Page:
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Fog Modification with Giant Hygroscopic Nuclei

J. E. JiustoCornell Aeronautical Laboratory, Inc., Buffalo, N.Y.

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R. J. PiliéCornell Aeronautical Laboratory, Inc., Buffalo, N.Y.

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W. C. KocmondCornell Aeronautical Laboratory, Inc., Buffalo, N.Y.

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Abstract

Analytic and experimental investigations were conducted to examine the concept of modifying fog with hygroscopic material. An approximate equation was derived that is useful in estimating the feasibility of such applied problems. The combined results show that it is possible to improve visibility in warm fog by seeding with micron-size salt particles (NaCl). The visibility in laboratory fog produced in a 600-m3 chamber was increased by factors of 3–10, with as little as 1.7 mg m−3 of NaCl being effective. Only a modest reduction (<1%) in ambient relative humidity by the giant salt particles is necessary to cause substantial evaporation of the fog droplets. Extrapolation of these results suggests that clearing a suitable landing zone for aircraft should not involve prohibitive amounts of properly sized seeding material.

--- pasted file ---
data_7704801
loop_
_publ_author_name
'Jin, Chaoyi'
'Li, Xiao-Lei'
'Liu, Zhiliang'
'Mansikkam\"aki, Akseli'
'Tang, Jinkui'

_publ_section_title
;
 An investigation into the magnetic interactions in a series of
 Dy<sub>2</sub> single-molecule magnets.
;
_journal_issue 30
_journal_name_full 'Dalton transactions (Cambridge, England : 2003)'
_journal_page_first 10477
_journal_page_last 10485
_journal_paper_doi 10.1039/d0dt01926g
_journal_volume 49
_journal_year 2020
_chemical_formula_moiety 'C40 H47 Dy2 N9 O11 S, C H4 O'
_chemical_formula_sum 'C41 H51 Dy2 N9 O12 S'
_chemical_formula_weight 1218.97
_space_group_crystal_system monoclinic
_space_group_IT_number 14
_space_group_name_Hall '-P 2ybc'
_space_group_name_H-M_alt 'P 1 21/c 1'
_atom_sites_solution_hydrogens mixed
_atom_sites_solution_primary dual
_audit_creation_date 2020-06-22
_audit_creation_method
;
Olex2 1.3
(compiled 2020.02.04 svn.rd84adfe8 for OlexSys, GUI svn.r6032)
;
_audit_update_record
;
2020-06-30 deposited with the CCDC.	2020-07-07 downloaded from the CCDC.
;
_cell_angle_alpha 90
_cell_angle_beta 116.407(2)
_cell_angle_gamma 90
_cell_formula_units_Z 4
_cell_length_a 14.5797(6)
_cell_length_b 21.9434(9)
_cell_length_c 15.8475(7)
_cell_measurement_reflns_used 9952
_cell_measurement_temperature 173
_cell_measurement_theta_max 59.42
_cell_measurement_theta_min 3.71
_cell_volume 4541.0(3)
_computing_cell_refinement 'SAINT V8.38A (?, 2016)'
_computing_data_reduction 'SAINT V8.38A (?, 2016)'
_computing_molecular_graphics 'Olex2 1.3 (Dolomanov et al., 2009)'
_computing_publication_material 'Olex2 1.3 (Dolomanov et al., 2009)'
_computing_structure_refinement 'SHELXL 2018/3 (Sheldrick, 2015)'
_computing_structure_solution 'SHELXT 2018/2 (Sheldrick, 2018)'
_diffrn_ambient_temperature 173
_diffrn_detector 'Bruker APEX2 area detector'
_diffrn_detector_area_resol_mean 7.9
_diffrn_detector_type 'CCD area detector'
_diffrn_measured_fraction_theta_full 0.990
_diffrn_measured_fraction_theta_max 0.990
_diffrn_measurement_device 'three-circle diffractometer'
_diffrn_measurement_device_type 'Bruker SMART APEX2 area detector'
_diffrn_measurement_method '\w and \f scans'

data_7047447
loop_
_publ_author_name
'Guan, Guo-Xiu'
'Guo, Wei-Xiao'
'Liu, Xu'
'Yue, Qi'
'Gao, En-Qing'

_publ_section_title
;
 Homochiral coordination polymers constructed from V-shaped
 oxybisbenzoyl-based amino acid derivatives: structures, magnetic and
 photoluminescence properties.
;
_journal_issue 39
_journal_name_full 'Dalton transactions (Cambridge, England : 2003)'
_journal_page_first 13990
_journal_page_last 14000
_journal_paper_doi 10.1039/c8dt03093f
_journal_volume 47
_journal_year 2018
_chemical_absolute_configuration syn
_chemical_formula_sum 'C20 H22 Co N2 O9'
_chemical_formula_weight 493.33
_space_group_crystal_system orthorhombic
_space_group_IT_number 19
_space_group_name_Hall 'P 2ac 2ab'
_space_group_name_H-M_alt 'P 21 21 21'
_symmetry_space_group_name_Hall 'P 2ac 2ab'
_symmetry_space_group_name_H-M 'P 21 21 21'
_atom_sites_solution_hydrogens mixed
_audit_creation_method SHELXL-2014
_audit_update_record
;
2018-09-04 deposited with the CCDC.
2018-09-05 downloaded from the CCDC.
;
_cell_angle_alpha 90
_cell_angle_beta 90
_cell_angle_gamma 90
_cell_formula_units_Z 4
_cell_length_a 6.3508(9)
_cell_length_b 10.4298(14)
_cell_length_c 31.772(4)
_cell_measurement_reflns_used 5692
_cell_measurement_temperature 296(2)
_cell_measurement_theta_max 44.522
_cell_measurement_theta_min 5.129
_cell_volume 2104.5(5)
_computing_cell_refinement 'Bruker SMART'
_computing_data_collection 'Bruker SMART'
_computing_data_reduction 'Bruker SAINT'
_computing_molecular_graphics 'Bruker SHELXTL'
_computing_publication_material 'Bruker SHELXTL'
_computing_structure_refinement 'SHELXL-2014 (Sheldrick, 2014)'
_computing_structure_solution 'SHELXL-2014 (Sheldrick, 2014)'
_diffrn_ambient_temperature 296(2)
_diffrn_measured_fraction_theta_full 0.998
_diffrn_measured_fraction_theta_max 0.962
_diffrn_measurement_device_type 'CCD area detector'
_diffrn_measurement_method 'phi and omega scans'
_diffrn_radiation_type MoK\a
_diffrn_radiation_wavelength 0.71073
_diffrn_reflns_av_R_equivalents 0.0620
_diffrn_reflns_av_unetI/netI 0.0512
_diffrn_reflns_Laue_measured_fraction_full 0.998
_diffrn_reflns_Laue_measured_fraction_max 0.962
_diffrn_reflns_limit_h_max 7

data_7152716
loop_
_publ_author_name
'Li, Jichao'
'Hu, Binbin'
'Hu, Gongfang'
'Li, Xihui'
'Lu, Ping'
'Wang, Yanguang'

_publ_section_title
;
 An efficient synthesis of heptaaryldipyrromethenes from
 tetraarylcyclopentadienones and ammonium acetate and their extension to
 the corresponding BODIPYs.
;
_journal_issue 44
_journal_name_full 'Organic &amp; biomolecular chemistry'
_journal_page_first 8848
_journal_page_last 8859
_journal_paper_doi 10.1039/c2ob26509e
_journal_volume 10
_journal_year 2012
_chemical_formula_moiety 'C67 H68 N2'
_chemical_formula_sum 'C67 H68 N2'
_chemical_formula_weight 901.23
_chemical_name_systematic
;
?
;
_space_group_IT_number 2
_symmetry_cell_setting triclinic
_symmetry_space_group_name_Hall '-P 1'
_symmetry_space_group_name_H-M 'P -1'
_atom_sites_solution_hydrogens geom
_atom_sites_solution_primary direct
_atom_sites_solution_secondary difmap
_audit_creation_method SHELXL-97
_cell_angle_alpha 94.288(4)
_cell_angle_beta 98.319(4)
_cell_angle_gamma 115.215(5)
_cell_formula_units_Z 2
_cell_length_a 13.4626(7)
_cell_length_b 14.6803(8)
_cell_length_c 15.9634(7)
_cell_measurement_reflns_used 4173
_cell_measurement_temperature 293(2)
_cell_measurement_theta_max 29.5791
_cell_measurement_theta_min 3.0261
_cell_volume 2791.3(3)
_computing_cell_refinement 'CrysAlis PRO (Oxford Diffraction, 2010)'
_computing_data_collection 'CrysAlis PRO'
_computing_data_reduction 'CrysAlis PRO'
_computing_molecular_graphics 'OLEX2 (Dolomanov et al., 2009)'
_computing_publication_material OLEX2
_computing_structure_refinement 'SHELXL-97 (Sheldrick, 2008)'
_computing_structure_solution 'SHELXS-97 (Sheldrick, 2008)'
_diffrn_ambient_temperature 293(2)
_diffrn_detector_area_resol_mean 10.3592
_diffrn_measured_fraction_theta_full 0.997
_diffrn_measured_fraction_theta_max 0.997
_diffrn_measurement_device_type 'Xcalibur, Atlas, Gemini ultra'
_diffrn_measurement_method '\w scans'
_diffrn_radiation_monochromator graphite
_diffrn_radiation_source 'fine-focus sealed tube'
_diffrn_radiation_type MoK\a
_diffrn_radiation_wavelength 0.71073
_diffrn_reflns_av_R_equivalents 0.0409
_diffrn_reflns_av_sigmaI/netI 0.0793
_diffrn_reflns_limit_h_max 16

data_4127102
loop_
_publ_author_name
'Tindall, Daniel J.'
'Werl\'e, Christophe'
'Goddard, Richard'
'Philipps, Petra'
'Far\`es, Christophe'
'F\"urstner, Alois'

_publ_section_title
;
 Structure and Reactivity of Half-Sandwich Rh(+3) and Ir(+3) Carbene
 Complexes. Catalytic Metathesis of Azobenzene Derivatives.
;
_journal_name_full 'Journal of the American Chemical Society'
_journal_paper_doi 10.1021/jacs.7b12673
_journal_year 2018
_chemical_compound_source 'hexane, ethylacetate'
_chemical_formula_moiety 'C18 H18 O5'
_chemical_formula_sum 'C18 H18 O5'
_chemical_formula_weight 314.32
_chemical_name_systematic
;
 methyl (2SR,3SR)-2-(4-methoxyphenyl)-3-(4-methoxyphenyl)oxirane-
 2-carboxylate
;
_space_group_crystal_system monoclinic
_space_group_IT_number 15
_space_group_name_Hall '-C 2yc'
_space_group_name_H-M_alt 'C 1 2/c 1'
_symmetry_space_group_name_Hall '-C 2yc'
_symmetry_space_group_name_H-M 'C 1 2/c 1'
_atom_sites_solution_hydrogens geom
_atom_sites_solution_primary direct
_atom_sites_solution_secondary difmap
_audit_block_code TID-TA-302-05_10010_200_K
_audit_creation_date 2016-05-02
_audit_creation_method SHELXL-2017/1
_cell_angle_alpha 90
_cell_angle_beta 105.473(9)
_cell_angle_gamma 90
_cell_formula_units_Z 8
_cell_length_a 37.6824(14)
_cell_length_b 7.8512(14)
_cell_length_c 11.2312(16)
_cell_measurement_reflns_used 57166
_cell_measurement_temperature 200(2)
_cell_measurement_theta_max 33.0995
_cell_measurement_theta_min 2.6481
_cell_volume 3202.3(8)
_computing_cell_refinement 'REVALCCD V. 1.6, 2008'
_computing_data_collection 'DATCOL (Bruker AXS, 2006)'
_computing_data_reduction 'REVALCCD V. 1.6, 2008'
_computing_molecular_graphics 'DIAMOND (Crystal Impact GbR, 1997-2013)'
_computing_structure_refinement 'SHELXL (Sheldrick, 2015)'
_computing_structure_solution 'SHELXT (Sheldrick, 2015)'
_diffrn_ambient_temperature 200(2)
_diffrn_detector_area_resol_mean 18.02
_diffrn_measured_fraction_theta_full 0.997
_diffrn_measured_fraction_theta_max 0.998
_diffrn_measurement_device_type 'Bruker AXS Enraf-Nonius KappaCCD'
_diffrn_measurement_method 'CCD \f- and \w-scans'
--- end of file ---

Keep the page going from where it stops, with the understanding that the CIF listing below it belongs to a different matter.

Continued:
Abstract

Analytic and experimental investigations were conducted to examine the concept of modifying fog with hygroscopic material. An approximate equation was derived that is useful in estimating the feasibility of such applied problems. The combined results show that it is possible to improve visibility in warm fog by seeding with micron-size salt particles (NaCl). The visibility in laboratory fog produced in a 600-m3 chamber was increased by factors of 3–10, with as little as 1.7 mg m−3 of NaCl being effective. Only a modest reduction (<1%) in ambient relative humidity by the giant salt particles is necessary to cause substantial evaporation of the fog droplets. Extrapolation of these results suggests that clearing a suitable landing zone for aircraft should not involve prohibitive amounts of properly sized seeding material.

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